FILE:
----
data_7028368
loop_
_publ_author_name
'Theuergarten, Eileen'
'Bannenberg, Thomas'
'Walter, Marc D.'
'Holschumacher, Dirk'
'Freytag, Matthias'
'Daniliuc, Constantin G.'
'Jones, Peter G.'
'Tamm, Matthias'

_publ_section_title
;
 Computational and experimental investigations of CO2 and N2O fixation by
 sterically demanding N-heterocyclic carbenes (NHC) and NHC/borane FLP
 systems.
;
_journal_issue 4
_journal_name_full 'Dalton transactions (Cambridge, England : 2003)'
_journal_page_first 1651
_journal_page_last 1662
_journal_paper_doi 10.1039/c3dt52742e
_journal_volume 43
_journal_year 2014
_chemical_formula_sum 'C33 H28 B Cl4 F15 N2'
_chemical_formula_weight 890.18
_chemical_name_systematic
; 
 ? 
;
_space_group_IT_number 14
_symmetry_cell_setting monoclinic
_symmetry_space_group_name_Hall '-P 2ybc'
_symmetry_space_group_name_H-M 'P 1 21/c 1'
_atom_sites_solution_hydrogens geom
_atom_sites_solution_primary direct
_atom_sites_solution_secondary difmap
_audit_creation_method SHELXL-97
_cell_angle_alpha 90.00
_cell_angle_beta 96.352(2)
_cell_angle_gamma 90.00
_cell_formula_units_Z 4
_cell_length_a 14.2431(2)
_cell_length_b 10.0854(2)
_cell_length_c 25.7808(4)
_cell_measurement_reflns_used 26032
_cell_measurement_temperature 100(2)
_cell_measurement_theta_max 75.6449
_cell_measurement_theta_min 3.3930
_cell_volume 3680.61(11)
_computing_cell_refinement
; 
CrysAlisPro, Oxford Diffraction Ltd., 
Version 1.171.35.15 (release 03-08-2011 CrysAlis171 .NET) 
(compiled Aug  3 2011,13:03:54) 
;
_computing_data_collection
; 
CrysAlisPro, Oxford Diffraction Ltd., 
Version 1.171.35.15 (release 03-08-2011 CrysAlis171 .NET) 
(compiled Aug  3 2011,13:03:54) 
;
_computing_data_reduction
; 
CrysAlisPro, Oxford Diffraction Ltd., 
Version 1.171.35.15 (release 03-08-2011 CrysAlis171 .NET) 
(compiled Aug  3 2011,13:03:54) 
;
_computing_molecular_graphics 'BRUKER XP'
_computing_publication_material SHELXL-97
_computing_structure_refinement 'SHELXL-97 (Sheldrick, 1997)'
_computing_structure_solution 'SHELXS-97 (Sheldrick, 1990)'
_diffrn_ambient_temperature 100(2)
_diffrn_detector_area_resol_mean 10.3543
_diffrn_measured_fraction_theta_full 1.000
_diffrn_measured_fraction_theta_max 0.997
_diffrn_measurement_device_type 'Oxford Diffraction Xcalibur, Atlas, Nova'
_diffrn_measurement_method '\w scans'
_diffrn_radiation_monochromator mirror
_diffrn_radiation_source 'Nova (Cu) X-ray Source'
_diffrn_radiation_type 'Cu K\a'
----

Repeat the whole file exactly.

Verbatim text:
data_7028368
loop_
_publ_author_name
'Theuergarten, Eileen'
'Bannenberg, Thomas'
'Walter, Marc D.'
'Holschumacher, Dirk'
'Freytag, Matthias'
'Daniliuc, Constantin G.'
'Jones, Peter G.'
'Tamm, Matthias'

_publ_section_title
;
 Computational and experimental investigations of CO2 and N2O fixation by
 sterically demanding N-heterocyclic carbenes (NHC) and NHC/borane FLP
 systems.
;
_journal_issue 4
_journal_name_full 'Dalton transactions (Cambridge, England : 2003)'
_journal_page_first 1651
_journal_page_last 1662
_journal_paper_doi 10.1039/c3dt52742e
_journal_volume 43
_journal_year 2014
_chemical_formula_sum 'C33 H28 B Cl4 F15 N2'
_chemical_formula_weight 890.18
_chemical_name_systematic
; 
 ? 
;
_space_group_IT_number 14
_symmetry_cell_setting monoclinic
_symmetry_space_group_name_Hall '-P 2ybc'
_symmetry_space_group_name_H-M 'P 1 21/c 1'
_atom_sites_solution_hydrogens geom
_atom_sites_solution_primary direct
_atom_sites_solution_secondary difmap
_audit_creation_method SHELXL-97
_cell_angle_alpha 90.00
_cell_angle_beta 96.352(2)
_cell_angle_gamma 90.00
_cell_formula_units_Z 4
_cell_length_a 14.2431(2)
_cell_length_b 10.0854(2)
_cell_length_c 25.7808(4)
_cell_measurement_reflns_used 26032
_cell_measurement_temperature 100(2)
_cell_measurement_theta_max 75.6449
_cell_measurement_theta_min 3.3930
_cell_volume 3680.61(11)
_computing_cell_refinement
; 
CrysAlisPro, Oxford Diffraction Ltd., 
Version 1.171.35.15 (release 03-08-2011 CrysAlis171 .NET) 
(compiled Aug  3 2011,13:03:54) 
;
_computing_data_collection
; 
CrysAlisPro, Oxford Diffraction Ltd., 
Version 1.171.35.15 (release 03-08-2011 CrysAlis171 .NET) 
(compiled Aug  3 2011,13:03:54) 
;
_computing_data_reduction
; 
CrysAlisPro, Oxford Diffraction Ltd., 
Version 1.171.35.15 (release 03-08-2011 CrysAlis171 .NET) 
(compiled Aug  3 2011,13:03:54) 
;
_computing_molecular_graphics 'BRUKER XP'
_computing_publication_material SHELXL-97
_computing_structure_refinement 'SHELXL-97 (Sheldrick, 1997)'
_computing_structure_solution 'SHELXS-97 (Sheldrick, 1990)'
_diffrn_ambient_temperature 100(2)
_diffrn_detector_area_resol_mean 10.3543
_diffrn_measured_fraction_theta_full 1.000
_diffrn_measured_fraction_theta_max 0.997
_diffrn_measurement_device_type 'Oxford Diffraction Xcalibur, Atlas, Nova'
_diffrn_measurement_method '\w scans'
_diffrn_radiation_monochromator mirror
_diffrn_radiation_source 'Nova (Cu) X-ray Source'
_diffrn_radiation_type 'Cu K\a'